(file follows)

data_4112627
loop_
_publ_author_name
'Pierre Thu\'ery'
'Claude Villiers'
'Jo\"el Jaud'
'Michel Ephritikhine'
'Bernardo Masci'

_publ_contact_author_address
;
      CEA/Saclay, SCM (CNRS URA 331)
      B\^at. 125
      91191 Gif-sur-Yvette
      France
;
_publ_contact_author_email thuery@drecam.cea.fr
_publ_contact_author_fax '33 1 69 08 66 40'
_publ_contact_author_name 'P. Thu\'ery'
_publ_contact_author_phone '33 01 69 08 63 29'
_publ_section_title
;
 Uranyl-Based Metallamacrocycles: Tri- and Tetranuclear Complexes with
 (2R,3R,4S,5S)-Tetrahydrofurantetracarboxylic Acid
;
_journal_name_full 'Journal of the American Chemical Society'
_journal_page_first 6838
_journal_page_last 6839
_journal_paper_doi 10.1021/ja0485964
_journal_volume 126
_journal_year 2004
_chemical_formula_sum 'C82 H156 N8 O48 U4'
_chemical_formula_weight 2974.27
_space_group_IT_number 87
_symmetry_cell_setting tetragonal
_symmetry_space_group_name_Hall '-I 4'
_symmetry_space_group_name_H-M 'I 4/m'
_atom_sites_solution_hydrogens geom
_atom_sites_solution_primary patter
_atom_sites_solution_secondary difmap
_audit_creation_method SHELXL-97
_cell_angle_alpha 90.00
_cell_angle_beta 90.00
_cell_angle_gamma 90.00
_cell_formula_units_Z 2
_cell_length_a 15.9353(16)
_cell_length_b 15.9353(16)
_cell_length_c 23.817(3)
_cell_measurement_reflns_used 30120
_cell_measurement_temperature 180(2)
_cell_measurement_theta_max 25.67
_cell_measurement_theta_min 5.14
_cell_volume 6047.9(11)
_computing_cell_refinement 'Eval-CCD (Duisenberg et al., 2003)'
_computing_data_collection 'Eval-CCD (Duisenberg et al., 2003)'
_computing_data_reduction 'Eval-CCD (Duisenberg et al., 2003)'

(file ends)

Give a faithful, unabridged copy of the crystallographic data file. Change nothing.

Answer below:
data_4112627
loop_
_publ_author_name
'Pierre Thu\'ery'
'Claude Villiers'
'Jo\"el Jaud'
'Michel Ephritikhine'
'Bernardo Masci'

_publ_contact_author_address
;
      CEA/Saclay, SCM (CNRS URA 331)
      B\^at. 125
      91191 Gif-sur-Yvette
      France
;
_publ_contact_author_email thuery@drecam.cea.fr
_publ_contact_author_fax '33 1 69 08 66 40'
_publ_contact_author_name 'P. Thu\'ery'
_publ_contact_author_phone '33 01 69 08 63 29'
_publ_section_title
;
 Uranyl-Based Metallamacrocycles: Tri- and Tetranuclear Complexes with
 (2R,3R,4S,5S)-Tetrahydrofurantetracarboxylic Acid
;
_journal_name_full 'Journal of the American Chemical Society'
_journal_page_first 6838
_journal_page_last 6839
_journal_paper_doi 10.1021/ja0485964
_journal_volume 126
_journal_year 2004
_chemical_formula_sum 'C82 H156 N8 O48 U4'
_chemical_formula_weight 2974.27
_space_group_IT_number 87
_symmetry_cell_setting tetragonal
_symmetry_space_group_name_Hall '-I 4'
_symmetry_space_group_name_H-M 'I 4/m'
_atom_sites_solution_hydrogens geom
_atom_sites_solution_primary patter
_atom_sites_solution_secondary difmap
_audit_creation_method SHELXL-97
_cell_angle_alpha 90.00
_cell_angle_beta 90.00
_cell_angle_gamma 90.00
_cell_formula_units_Z 2
_cell_length_a 15.9353(16)
_cell_length_b 15.9353(16)
_cell_length_c 23.817(3)
_cell_measurement_reflns_used 30120
_cell_measurement_temperature 180(2)
_cell_measurement_theta_max 25.67
_cell_measurement_theta_min 5.14
_cell_volume 6047.9(11)
_computing_cell_refinement 'Eval-CCD (Duisenberg et al., 2003)'
_computing_data_collection 'Eval-CCD (Duisenberg et al., 2003)'
_computing_data_reduction 'Eval-CCD (Duisenberg et al., 2003)'